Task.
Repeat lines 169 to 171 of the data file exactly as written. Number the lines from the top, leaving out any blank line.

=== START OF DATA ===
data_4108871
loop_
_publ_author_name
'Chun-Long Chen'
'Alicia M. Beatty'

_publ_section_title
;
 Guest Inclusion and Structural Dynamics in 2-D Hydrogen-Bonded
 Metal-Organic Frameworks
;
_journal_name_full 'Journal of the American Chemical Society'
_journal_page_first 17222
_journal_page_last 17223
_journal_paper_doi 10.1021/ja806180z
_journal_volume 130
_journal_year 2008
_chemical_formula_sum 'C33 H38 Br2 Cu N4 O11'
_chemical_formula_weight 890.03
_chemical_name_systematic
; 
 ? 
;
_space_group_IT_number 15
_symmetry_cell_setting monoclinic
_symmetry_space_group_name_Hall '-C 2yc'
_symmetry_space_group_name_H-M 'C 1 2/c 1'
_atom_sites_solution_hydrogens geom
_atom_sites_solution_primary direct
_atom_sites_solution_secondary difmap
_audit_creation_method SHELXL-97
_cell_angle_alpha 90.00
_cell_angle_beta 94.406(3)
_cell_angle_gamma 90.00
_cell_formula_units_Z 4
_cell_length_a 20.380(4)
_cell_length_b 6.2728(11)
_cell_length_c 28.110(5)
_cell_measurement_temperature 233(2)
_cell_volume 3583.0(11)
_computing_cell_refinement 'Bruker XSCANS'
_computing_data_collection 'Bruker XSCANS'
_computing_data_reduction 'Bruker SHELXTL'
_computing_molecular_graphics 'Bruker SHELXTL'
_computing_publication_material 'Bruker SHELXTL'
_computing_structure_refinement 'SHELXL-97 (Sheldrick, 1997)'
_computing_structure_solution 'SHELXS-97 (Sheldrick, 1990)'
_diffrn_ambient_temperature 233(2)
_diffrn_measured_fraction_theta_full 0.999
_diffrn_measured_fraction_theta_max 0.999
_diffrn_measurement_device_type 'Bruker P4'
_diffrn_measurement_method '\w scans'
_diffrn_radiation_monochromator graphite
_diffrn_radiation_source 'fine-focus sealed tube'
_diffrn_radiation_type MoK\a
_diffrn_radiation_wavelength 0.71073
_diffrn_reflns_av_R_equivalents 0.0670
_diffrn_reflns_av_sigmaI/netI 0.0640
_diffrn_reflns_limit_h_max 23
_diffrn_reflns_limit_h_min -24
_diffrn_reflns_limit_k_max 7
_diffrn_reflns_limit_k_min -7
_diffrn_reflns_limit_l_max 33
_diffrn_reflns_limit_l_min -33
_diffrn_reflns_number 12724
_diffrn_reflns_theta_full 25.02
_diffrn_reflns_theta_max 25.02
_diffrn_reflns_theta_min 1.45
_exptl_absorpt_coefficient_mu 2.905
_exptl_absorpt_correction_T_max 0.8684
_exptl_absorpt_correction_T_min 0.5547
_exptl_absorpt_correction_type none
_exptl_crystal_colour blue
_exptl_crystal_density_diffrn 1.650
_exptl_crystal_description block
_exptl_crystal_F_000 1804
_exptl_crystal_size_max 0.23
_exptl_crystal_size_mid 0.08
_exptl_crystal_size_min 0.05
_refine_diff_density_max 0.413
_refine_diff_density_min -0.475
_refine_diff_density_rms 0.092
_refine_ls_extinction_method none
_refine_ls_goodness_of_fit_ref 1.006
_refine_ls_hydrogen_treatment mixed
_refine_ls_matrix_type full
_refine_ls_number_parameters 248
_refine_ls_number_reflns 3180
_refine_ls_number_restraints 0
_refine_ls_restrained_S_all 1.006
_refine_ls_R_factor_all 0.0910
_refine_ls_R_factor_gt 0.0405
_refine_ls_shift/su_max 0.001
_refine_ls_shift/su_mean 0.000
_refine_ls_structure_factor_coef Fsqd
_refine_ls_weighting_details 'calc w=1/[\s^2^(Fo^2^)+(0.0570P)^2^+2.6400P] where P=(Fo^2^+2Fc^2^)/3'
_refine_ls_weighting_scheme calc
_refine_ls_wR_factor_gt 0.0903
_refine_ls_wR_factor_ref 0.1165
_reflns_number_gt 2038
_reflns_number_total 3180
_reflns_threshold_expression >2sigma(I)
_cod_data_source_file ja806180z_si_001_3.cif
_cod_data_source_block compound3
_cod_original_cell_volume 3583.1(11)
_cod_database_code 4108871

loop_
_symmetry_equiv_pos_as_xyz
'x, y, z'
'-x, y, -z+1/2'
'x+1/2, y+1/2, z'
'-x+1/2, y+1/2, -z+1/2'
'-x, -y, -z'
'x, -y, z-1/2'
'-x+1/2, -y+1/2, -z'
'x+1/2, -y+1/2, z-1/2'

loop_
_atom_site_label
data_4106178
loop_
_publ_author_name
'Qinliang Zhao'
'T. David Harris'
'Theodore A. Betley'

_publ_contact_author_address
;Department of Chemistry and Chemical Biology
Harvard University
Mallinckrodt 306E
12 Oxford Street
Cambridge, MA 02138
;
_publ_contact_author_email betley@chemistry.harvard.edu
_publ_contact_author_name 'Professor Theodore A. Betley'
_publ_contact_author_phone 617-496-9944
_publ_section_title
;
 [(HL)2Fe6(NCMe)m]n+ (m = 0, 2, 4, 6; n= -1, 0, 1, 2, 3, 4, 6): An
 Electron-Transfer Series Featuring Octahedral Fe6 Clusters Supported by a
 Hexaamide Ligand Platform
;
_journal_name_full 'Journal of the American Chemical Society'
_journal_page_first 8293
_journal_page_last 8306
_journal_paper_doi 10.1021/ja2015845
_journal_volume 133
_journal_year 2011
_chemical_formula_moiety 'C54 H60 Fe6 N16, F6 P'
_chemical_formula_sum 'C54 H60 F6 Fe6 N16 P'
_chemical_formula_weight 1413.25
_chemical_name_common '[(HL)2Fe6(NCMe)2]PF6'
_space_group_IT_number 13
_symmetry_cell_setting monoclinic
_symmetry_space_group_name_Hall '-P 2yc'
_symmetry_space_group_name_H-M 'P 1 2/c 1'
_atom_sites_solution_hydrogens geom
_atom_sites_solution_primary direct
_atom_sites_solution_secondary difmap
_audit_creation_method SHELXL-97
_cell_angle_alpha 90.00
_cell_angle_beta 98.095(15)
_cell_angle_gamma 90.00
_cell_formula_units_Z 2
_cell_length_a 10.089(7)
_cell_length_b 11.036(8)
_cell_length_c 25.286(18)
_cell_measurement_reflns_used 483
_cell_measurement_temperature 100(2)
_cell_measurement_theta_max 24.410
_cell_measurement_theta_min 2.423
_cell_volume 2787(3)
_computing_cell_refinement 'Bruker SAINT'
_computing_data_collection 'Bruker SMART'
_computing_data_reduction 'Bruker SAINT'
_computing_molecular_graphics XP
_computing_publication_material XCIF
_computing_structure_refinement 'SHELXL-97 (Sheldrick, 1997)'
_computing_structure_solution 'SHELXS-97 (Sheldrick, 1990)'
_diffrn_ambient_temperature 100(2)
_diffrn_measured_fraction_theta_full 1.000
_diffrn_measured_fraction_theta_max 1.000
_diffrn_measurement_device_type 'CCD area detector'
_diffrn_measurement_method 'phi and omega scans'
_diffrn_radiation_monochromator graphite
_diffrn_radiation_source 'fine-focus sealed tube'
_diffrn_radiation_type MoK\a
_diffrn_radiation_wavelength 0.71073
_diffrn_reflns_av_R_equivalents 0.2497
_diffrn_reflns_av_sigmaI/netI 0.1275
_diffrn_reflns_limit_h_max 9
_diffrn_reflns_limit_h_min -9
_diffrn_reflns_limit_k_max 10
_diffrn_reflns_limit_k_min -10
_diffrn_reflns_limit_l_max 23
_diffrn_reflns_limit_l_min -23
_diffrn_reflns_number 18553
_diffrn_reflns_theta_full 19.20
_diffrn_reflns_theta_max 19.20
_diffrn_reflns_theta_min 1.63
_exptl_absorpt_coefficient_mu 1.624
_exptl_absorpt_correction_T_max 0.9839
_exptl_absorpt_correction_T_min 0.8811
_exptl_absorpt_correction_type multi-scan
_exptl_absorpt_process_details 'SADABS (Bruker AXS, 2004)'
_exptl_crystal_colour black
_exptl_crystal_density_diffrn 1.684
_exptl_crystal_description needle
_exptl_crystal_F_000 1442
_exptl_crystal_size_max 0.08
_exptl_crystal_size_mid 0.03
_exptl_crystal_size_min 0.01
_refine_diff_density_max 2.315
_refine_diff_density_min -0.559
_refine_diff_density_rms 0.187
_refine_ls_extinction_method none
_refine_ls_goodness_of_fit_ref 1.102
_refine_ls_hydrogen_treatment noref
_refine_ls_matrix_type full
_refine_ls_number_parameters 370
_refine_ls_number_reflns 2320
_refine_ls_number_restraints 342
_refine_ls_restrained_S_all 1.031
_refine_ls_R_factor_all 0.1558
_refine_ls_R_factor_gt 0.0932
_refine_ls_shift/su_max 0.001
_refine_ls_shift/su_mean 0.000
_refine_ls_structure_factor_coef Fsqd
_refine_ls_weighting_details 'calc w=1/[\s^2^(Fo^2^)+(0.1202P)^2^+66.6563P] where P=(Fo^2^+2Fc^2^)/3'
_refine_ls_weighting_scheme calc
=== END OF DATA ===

_cell_volume 2787(3)
_computing_cell_refinement 'Bruker SAINT'
_computing_data_collection 'Bruker SMART'